• ⭐️⭐️⭐️⭐️💫 Because of the cover, I was expecting something totally different than what I got, but nonetheless, I was totally captured and loved this book! Helen is part of a recurring curse that repeats itself every thirty-four years. There are three players to this curse, and they all seem to be caught up in love triangle. Ultimately, there are four separate stories within the story, and while I connected to two of the four more deeply, they’re all important pieces to the puzzle and I have appreciation for each of them. This was truly an enjoyable reading experience and it feels as if this book has flown under the radar a bit…I hope this convinces you to pick it up and give it a try!
  • *** Home Before Dark by Riley Sager
    • ⭐️⭐️⭐️⭐️ Sager always delivers creepy books that freak me out and Home Before Dark is no different! Not only will the story stay with me, but the house in this book will remain as one of the scariest I’ve ever read about. 🏚 #nothankyou
  • *** The Aftergrief: Finding Your Way Along the Long Arc of Loss by Hope Edelman
    • ⭐️⭐️⭐️⭐️ A wonderful resource for those who want to understand their grief a little bit deeper. Edelman is an expert in the grief/loss category (especially for those that have lost their parents at a young age), and I appreciate her abilty to blend psychological science with personal stories to help the reader personalize the information.
  • *** Don’t Look For Me by Wendy Walker
    • ⭐️⭐️⭐️💫 I mostly appreciated the way this story highlighted the bond between a mother and a daughter. It’s an unbreakable bond that explains the lengths a mother will go to so she can protect her child(ren). I also liked the grief aspect – I always gravitate to stories with this element. In the end, it was an enjoyable thriller for me…I read it quickly, but it won’t be something that sticks with me because it was fairly repetitve and predictable.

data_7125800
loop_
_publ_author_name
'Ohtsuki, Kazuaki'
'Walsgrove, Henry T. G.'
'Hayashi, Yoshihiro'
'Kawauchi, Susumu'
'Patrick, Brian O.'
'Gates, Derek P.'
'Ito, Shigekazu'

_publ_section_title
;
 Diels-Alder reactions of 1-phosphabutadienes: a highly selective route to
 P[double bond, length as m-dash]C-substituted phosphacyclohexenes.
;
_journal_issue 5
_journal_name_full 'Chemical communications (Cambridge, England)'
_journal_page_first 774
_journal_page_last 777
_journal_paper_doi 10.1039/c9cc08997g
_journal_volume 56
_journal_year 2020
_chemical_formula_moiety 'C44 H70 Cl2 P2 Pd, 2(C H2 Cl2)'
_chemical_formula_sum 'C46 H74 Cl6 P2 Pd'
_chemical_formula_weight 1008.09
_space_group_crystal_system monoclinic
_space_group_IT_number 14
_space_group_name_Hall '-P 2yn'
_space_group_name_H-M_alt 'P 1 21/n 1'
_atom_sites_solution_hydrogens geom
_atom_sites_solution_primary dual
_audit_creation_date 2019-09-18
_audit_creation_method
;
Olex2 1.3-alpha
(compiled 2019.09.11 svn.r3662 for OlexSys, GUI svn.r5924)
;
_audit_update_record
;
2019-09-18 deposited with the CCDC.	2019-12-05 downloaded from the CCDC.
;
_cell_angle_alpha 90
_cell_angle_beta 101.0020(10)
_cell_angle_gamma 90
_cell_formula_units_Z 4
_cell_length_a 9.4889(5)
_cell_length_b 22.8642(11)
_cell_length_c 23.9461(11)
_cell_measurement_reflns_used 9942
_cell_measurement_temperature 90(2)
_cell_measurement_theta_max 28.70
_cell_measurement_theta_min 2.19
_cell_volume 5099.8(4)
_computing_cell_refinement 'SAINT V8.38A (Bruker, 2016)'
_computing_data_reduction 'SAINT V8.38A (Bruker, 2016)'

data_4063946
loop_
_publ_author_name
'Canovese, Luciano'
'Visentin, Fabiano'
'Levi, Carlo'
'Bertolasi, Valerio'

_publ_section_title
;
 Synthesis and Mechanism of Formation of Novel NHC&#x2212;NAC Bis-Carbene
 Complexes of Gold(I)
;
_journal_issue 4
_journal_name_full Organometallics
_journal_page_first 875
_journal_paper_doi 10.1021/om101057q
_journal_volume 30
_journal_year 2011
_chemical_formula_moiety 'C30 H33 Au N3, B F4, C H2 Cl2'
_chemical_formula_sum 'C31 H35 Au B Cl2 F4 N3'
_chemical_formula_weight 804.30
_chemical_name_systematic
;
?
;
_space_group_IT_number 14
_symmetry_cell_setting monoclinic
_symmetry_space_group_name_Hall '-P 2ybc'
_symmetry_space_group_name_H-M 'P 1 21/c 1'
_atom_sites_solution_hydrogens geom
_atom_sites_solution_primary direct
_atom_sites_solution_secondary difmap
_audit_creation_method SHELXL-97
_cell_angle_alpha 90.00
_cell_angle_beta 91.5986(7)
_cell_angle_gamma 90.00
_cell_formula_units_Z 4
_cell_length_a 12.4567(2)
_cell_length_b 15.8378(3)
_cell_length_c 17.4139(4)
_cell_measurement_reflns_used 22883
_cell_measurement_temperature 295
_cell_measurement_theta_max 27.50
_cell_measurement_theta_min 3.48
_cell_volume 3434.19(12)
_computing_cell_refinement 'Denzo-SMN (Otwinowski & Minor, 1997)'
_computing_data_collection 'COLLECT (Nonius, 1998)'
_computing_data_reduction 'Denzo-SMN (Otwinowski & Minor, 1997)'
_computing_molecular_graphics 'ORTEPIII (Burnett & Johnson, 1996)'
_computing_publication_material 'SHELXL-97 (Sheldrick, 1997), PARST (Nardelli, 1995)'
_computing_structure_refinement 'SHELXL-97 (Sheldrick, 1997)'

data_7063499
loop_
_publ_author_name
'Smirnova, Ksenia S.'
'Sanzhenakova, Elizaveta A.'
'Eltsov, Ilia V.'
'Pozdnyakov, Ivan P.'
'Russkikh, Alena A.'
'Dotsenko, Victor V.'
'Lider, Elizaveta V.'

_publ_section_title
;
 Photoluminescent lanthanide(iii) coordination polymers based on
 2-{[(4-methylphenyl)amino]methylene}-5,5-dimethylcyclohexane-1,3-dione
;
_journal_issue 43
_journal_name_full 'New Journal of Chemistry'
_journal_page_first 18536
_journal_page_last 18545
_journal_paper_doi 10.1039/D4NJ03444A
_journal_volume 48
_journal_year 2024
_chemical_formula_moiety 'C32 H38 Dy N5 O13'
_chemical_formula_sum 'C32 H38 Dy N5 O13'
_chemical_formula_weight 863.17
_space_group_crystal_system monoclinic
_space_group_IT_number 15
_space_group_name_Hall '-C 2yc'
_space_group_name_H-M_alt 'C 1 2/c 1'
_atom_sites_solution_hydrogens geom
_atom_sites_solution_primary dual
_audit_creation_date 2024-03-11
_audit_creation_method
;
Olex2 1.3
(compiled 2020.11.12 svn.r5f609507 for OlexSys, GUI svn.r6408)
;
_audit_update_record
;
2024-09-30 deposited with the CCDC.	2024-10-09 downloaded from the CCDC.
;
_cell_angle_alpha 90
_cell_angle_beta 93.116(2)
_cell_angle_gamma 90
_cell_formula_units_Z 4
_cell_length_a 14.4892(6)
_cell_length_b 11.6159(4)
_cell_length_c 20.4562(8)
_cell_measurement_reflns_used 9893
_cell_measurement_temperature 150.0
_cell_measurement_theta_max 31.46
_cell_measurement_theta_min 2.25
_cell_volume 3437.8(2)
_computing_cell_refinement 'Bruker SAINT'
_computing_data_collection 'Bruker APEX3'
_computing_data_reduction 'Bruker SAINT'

• *** Smacked: A Story of White-Collar Ambition, Addiction, and Tragedy by Eilene Zimmerman
    • ⭐️⭐️⭐️ I think this memoir will show up on a lot of people’s Best of 2020 lists, and while I was fascinated with Zimmerman’s presentation of unrecognized drug addiciton among many white-collar workers, I found the story to be too straight forward – ultimately making it emotionless for me.
  • *** They Wish They Were Us by Jessica Goodman
    • ⭐️⭐️⭐️⭐️ A well-done YA thriller that came at the right time for me. As a fan of Gossip Girl and that whole preppy, rich kids vibe, this book gives the reader that same glimpse into that very disconnected-from-true-reality lifestyle. These are the kids that think they can get away with murder (sorry for the pun), and that if they do get in trouble, their parent’s bank accounts can make the problem go away. I had fun escaping into the indulgence on this one and thought Goodman presented a well-told story.
  • Winter Counts by David Heska Wanbli Weiden
    • ⭐️⭐️⭐️ After so many reviews, I think I headed into this one with completely different expectations. I wanted something a little more intense and less predictable. I would have thought the familiar locations would be a bonus for me, but I mostly found it annoying. I did enjoy learning about reservation life a little bit more and the continual dismissal of the reservartions by the US Government.
  • *** Horrow Lake by Kat Ellis
    • ⭐️⭐️⭐️💫 I enjoyed this YA thriller…it had all the creepy elements: an unsettled and atmospheric town with its own myths and legends to contend with, multiple whacked out characters that keep the reader guessing, and just enough mystery to keep the pages turning. It was the perfect Halloween Week read!
  • *** I’m So Effing Tired: A Proven Plan to Beat Burnout, Boost Your Energy, and Reclaim Your Life by Amy Shah
    • ⭐️⭐️⭐️⭐️ For years now, I’ve stuggled with low energy and I have had a heck of a time trying to figure out why. I liked how Shah was able to outline a plan that feels doable and I look forward to trying it out in the future (probably once the holidays are over), though I am already implementing a few things into my daily life. This book isn’t out until March 2021, but mark it on your calendars if you struggle with fatigue and want to more about intermittent fasting!
  • *** The Midnight Library by Matt Haig